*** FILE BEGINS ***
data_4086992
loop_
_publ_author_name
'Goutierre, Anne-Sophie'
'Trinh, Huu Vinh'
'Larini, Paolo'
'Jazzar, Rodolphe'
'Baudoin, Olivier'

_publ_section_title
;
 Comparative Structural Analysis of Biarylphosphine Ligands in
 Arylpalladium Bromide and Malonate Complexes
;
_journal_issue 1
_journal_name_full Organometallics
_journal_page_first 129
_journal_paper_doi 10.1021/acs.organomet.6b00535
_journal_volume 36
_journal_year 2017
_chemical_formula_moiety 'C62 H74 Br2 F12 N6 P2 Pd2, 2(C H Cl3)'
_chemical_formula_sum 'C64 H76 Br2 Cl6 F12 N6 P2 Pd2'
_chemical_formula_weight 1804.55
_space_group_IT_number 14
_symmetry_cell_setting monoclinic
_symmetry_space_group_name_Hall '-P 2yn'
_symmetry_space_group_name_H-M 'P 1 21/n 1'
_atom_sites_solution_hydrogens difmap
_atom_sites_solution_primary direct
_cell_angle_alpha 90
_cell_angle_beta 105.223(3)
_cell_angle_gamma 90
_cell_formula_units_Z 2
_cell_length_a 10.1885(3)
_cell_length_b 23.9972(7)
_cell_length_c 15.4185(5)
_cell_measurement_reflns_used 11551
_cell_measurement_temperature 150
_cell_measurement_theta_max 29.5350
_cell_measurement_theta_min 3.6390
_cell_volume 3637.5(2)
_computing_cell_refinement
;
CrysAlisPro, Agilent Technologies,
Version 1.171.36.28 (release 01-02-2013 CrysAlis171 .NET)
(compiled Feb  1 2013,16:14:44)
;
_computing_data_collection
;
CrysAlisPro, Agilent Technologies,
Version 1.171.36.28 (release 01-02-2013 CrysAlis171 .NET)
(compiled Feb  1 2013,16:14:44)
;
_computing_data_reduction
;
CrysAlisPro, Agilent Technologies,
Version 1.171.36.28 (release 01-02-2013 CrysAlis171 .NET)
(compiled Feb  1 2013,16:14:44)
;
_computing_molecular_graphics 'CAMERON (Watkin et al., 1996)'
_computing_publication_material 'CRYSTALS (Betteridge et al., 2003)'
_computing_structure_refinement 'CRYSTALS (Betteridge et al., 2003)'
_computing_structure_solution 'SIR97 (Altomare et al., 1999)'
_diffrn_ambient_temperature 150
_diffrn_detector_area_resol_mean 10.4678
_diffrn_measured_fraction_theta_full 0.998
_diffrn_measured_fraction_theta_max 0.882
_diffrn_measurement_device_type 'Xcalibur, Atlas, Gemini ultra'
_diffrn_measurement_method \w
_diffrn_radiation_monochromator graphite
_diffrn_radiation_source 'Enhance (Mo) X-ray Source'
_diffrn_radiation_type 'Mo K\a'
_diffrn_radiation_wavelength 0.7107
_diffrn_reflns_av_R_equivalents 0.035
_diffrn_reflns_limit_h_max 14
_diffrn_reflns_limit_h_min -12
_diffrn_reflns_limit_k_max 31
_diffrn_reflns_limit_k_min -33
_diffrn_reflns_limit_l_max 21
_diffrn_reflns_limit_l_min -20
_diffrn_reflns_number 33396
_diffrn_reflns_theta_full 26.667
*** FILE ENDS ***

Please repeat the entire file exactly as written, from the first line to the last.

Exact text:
data_4086992
loop_
_publ_author_name
'Goutierre, Anne-Sophie'
'Trinh, Huu Vinh'
'Larini, Paolo'
'Jazzar, Rodolphe'
'Baudoin, Olivier'

_publ_section_title
;
 Comparative Structural Analysis of Biarylphosphine Ligands in
 Arylpalladium Bromide and Malonate Complexes
;
_journal_issue 1
_journal_name_full Organometallics
_journal_page_first 129
_journal_paper_doi 10.1021/acs.organomet.6b00535
_journal_volume 36
_journal_year 2017
_chemical_formula_moiety 'C62 H74 Br2 F12 N6 P2 Pd2, 2(C H Cl3)'
_chemical_formula_sum 'C64 H76 Br2 Cl6 F12 N6 P2 Pd2'
_chemical_formula_weight 1804.55
_space_group_IT_number 14
_symmetry_cell_setting monoclinic
_symmetry_space_group_name_Hall '-P 2yn'
_symmetry_space_group_name_H-M 'P 1 21/n 1'
_atom_sites_solution_hydrogens difmap
_atom_sites_solution_primary direct
_cell_angle_alpha 90
_cell_angle_beta 105.223(3)
_cell_angle_gamma 90
_cell_formula_units_Z 2
_cell_length_a 10.1885(3)
_cell_length_b 23.9972(7)
_cell_length_c 15.4185(5)
_cell_measurement_reflns_used 11551
_cell_measurement_temperature 150
_cell_measurement_theta_max 29.5350
_cell_measurement_theta_min 3.6390
_cell_volume 3637.5(2)
_computing_cell_refinement
;
CrysAlisPro, Agilent Technologies,
Version 1.171.36.28 (release 01-02-2013 CrysAlis171 .NET)
(compiled Feb  1 2013,16:14:44)
;
_computing_data_collection
;
CrysAlisPro, Agilent Technologies,
Version 1.171.36.28 (release 01-02-2013 CrysAlis171 .NET)
(compiled Feb  1 2013,16:14:44)
;
_computing_data_reduction
;
CrysAlisPro, Agilent Technologies,
Version 1.171.36.28 (release 01-02-2013 CrysAlis171 .NET)
(compiled Feb  1 2013,16:14:44)
;
_computing_molecular_graphics 'CAMERON (Watkin et al., 1996)'
_computing_publication_material 'CRYSTALS (Betteridge et al., 2003)'
_computing_structure_refinement 'CRYSTALS (Betteridge et al., 2003)'
_computing_structure_solution 'SIR97 (Altomare et al., 1999)'
_diffrn_ambient_temperature 150
_diffrn_detector_area_resol_mean 10.4678
_diffrn_measured_fraction_theta_full 0.998
_diffrn_measured_fraction_theta_max 0.882
_diffrn_measurement_device_type 'Xcalibur, Atlas, Gemini ultra'
_diffrn_measurement_method \w
_diffrn_radiation_monochromator graphite
_diffrn_radiation_source 'Enhance (Mo) X-ray Source'
_diffrn_radiation_type 'Mo K\a'
_diffrn_radiation_wavelength 0.7107
_diffrn_reflns_av_R_equivalents 0.035
_diffrn_reflns_limit_h_max 14
_diffrn_reflns_limit_h_min -12
_diffrn_reflns_limit_k_max 31
_diffrn_reflns_limit_k_min -33
_diffrn_reflns_limit_l_max 21
_diffrn_reflns_limit_l_min -20
_diffrn_reflns_number 33396
_diffrn_reflns_theta_full 26.667